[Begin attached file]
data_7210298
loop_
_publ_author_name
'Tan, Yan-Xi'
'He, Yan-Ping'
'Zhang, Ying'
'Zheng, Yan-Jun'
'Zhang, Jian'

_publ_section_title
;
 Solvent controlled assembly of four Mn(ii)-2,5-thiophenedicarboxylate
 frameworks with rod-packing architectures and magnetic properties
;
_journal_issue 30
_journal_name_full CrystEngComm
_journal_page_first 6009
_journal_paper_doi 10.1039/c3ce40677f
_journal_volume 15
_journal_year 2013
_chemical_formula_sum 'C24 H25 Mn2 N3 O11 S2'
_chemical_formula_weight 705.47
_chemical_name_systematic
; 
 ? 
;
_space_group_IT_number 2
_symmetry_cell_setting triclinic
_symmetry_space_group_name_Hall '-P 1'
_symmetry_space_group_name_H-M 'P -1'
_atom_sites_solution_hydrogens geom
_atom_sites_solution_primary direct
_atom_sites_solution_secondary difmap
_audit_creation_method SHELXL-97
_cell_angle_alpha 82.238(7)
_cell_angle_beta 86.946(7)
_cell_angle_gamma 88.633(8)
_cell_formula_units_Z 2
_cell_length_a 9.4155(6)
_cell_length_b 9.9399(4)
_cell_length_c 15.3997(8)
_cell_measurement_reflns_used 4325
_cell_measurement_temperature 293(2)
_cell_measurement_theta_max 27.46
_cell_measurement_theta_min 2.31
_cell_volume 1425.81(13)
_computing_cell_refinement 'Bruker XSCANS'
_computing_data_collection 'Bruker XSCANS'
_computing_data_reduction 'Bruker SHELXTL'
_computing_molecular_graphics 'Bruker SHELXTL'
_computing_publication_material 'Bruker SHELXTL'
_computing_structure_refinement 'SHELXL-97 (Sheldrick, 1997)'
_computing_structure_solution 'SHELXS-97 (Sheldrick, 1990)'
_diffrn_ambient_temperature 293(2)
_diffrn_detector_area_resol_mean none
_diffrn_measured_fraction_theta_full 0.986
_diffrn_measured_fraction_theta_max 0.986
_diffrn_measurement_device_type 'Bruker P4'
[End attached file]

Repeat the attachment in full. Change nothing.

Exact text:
data_7210298
loop_
_publ_author_name
'Tan, Yan-Xi'
'He, Yan-Ping'
'Zhang, Ying'
'Zheng, Yan-Jun'
'Zhang, Jian'

_publ_section_title
;
 Solvent controlled assembly of four Mn(ii)-2,5-thiophenedicarboxylate
 frameworks with rod-packing architectures and magnetic properties
;
_journal_issue 30
_journal_name_full CrystEngComm
_journal_page_first 6009
_journal_paper_doi 10.1039/c3ce40677f
_journal_volume 15
_journal_year 2013
_chemical_formula_sum 'C24 H25 Mn2 N3 O11 S2'
_chemical_formula_weight 705.47
_chemical_name_systematic
; 
 ? 
;
_space_group_IT_number 2
_symmetry_cell_setting triclinic
_symmetry_space_group_name_Hall '-P 1'
_symmetry_space_group_name_H-M 'P -1'
_atom_sites_solution_hydrogens geom
_atom_sites_solution_primary direct
_atom_sites_solution_secondary difmap
_audit_creation_method SHELXL-97
_cell_angle_alpha 82.238(7)
_cell_angle_beta 86.946(7)
_cell_angle_gamma 88.633(8)
_cell_formula_units_Z 2
_cell_length_a 9.4155(6)
_cell_length_b 9.9399(4)
_cell_length_c 15.3997(8)
_cell_measurement_reflns_used 4325
_cell_measurement_temperature 293(2)
_cell_measurement_theta_max 27.46
_cell_measurement_theta_min 2.31
_cell_volume 1425.81(13)
_computing_cell_refinement 'Bruker XSCANS'
_computing_data_collection 'Bruker XSCANS'
_computing_data_reduction 'Bruker SHELXTL'
_computing_molecular_graphics 'Bruker SHELXTL'
_computing_publication_material 'Bruker SHELXTL'
_computing_structure_refinement 'SHELXL-97 (Sheldrick, 1997)'
_computing_structure_solution 'SHELXS-97 (Sheldrick, 1990)'
_diffrn_ambient_temperature 293(2)
_diffrn_detector_area_resol_mean none
_diffrn_measured_fraction_theta_full 0.986
_diffrn_measured_fraction_theta_max 0.986
_diffrn_measurement_device_type 'Bruker P4'